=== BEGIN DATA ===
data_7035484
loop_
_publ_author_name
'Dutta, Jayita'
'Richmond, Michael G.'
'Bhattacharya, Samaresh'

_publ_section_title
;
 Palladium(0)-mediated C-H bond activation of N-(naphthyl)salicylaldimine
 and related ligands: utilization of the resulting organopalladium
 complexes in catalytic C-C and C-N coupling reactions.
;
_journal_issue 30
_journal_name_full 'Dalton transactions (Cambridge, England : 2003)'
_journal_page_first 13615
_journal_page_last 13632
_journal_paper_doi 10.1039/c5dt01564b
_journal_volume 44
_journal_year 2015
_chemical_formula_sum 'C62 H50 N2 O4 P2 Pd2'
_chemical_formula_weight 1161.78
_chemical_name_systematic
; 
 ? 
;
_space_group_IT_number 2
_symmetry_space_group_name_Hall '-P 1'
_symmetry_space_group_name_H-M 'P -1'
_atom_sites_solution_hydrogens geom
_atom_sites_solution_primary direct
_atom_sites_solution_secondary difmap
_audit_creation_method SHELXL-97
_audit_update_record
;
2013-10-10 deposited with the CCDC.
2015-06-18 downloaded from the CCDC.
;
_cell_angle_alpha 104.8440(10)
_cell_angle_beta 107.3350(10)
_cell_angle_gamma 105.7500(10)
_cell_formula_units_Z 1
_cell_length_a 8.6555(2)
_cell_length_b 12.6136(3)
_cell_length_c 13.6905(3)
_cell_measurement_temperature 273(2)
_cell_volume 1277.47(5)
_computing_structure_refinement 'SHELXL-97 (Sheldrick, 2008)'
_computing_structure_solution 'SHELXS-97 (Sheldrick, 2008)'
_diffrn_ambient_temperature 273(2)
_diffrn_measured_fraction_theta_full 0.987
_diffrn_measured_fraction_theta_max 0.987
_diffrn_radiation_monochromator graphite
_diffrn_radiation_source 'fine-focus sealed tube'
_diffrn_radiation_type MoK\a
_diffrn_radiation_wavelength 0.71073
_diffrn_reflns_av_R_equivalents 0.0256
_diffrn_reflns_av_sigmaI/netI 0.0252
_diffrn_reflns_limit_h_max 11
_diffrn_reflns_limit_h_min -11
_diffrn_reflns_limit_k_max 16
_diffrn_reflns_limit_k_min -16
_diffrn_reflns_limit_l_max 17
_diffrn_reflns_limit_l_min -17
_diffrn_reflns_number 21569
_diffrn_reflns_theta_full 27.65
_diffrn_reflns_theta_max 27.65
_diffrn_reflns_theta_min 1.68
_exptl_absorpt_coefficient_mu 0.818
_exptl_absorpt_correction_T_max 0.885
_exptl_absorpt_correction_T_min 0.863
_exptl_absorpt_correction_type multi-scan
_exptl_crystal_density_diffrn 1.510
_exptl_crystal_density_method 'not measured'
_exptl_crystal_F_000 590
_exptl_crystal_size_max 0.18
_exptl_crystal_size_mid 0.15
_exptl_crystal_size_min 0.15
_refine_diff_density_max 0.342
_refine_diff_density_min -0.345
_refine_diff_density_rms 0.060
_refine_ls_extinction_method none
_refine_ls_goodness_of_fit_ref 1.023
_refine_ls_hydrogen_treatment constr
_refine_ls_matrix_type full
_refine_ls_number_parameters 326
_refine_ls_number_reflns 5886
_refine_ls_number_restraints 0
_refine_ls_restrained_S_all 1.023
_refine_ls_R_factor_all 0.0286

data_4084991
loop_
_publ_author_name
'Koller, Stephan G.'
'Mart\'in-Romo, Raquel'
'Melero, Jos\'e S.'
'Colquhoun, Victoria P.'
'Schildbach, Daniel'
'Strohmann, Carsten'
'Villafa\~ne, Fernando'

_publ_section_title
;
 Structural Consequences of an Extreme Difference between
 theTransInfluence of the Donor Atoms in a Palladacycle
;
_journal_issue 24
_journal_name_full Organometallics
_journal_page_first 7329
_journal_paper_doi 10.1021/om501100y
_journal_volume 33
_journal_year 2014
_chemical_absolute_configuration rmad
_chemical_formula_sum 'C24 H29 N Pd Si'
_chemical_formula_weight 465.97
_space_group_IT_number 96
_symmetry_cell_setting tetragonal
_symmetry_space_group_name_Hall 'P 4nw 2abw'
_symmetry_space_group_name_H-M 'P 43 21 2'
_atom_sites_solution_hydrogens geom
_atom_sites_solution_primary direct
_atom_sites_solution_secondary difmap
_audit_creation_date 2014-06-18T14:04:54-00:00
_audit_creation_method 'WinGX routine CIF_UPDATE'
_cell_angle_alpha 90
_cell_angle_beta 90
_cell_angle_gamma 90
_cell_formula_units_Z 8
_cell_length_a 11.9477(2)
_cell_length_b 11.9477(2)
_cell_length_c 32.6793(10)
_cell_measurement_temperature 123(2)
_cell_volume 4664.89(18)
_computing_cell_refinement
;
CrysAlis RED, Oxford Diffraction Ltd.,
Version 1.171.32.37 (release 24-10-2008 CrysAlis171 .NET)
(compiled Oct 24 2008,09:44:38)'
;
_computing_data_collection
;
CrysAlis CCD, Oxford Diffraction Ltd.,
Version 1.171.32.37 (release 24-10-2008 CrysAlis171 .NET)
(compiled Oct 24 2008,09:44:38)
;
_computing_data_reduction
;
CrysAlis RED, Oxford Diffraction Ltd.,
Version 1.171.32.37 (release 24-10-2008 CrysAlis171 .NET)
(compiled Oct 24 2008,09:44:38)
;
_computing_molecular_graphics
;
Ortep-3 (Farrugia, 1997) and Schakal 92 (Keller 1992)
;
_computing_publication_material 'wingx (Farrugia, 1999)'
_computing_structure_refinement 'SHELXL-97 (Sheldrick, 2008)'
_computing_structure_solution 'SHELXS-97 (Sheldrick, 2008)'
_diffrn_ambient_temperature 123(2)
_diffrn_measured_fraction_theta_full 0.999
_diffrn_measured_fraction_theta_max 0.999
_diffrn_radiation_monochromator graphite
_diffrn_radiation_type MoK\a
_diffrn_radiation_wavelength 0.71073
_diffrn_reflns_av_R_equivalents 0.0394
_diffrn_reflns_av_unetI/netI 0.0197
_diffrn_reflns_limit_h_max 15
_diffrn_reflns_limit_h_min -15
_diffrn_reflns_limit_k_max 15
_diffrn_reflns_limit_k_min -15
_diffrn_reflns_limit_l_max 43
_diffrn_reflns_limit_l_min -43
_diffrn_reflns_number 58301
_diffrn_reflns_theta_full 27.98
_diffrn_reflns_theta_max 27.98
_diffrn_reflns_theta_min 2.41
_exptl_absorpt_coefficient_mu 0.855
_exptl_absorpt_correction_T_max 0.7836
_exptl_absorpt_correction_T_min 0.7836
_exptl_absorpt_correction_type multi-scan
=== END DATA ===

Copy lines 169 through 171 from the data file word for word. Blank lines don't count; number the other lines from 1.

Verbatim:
_diffrn_reflns_limit_l_max 43
_diffrn_reflns_limit_l_min -43
_diffrn_reflns_number 58301